If you had your doubts that wireless and mobile devices (among other things) are the future check out the work being done at the Georgia Institute of Technology:
[from electronista] The Georgia Electronic Design Center (GEDC) at the Georgia Institute ofLow power requirements, lightning fast speeds, and if HD video can be streamed there's no audio content it won't be able to handle with ease.
Technologyhas announced a CMOS chip that is capable of transmitting 60GHz RF signals. The technology is claimed to be capable of wireless data-transfer speeds in the multi-gigabit range. Potential applications include high-speed short-range communication between desktop computers, data centers, wireless home audio or video systems, or moving gigabytes of photos and video to and from mobile devices. The single-chip component integrates a low-power radio with an embedded antenna, while drawing only 100 milliwatts of power. GEDC researchers have experimented with a variety of configurations, reaching speeds up to 15 Gbps at one meter, 10 Gbps at two meters, and 5 Gbps at five meters. Tests also successfully streamed uncompressed 720p or 1080i video.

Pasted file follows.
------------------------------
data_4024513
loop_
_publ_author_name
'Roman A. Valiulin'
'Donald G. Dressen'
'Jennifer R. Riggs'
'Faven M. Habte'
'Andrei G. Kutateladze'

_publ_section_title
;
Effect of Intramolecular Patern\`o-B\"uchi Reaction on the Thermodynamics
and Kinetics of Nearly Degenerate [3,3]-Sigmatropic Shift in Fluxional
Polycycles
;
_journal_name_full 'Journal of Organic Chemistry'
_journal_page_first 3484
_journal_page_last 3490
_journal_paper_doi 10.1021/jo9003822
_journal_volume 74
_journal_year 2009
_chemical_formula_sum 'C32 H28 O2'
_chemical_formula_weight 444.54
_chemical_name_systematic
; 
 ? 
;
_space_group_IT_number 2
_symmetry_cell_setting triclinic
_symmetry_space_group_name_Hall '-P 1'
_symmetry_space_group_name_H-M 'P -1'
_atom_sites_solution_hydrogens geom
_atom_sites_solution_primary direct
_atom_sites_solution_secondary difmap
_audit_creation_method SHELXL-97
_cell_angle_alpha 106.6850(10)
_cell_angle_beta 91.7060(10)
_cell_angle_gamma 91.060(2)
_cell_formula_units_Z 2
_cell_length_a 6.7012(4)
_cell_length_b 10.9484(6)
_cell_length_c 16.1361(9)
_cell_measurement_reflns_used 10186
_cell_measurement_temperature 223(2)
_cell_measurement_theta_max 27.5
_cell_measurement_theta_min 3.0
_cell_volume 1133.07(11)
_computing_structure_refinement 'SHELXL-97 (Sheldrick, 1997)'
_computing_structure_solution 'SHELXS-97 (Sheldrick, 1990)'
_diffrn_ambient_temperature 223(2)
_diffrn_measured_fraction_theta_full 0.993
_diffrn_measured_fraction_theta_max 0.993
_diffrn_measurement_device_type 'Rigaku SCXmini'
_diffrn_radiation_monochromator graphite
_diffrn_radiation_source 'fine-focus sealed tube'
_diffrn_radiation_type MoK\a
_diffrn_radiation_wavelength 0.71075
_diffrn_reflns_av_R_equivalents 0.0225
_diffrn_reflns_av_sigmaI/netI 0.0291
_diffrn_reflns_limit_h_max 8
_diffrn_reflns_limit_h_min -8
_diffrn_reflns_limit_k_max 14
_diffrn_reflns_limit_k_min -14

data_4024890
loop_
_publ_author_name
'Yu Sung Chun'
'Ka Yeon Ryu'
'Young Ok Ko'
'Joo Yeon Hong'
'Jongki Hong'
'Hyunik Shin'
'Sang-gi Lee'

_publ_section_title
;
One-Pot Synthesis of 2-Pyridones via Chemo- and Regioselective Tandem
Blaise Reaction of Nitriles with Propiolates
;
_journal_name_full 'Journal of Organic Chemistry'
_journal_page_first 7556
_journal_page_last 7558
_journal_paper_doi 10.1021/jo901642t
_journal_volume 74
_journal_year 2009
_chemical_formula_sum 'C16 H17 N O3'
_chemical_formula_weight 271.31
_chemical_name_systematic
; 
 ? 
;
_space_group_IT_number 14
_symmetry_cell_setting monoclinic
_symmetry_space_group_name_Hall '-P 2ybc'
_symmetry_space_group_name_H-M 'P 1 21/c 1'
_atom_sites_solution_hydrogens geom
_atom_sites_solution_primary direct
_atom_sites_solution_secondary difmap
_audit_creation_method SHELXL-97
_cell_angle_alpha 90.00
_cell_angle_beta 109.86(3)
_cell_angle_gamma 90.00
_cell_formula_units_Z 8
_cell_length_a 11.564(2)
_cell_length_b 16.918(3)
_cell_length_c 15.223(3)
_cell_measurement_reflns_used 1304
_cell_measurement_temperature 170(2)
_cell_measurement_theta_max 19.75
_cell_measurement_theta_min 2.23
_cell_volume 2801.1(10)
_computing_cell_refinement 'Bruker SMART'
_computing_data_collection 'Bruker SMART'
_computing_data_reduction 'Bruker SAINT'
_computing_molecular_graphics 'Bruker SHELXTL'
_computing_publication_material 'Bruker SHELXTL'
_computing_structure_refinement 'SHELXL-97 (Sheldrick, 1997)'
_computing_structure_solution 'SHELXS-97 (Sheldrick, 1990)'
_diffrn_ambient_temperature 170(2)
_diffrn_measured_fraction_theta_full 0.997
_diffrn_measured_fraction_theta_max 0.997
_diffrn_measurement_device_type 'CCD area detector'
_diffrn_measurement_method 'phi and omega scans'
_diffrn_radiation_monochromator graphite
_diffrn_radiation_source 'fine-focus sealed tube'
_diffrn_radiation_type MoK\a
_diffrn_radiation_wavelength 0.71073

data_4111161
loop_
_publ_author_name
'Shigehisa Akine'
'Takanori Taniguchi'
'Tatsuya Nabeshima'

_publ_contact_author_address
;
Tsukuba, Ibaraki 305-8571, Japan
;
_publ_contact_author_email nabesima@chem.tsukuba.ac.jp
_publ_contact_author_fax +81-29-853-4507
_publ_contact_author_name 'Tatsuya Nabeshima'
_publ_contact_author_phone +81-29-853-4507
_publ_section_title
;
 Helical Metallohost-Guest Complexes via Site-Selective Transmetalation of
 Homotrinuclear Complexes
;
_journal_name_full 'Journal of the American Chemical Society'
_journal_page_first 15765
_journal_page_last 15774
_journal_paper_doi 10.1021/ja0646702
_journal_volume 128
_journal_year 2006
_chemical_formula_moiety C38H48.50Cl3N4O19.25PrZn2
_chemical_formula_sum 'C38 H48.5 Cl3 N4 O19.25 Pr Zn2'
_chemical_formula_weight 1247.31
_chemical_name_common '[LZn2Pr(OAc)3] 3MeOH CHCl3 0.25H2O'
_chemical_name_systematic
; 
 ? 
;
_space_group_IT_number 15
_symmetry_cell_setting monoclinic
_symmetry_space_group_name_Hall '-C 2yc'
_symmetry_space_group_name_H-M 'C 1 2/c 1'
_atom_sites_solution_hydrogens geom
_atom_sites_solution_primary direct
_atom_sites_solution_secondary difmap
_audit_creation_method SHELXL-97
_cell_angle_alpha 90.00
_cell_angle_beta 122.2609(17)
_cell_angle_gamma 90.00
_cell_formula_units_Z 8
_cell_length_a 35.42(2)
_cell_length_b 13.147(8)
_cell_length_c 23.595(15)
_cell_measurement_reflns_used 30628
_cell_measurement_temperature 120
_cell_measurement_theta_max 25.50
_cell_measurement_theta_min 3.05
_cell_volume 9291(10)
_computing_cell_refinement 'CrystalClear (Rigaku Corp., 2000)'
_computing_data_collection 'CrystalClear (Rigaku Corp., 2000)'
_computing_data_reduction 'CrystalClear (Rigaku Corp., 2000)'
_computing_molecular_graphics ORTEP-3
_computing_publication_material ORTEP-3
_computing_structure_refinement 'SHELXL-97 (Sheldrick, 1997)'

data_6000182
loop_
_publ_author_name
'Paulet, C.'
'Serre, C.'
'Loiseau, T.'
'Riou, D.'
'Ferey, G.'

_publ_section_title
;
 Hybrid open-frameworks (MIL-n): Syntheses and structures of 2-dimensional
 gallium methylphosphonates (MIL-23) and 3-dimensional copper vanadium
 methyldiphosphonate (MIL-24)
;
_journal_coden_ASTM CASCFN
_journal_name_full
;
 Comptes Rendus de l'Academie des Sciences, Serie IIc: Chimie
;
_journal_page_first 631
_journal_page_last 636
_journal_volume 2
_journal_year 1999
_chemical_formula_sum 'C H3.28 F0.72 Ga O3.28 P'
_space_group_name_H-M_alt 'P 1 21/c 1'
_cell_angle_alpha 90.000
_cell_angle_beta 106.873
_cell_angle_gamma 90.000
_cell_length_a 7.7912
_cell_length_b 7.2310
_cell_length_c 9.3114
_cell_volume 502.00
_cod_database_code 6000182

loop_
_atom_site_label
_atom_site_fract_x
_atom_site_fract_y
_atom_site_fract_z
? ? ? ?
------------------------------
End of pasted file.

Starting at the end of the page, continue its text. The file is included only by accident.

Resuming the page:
Any plan for tomorrow must factor in and try to anticipate the (completely) unexpected.
I believe conventional wisdom in the radio industry today still believes in-car internet is still a long way off. Don't believe it! We (radio) were slow to recognize and participate in the tech revolution--even though it was already moving at warp speed.
High speed...wireless...cloud computing coming sooner than we all think.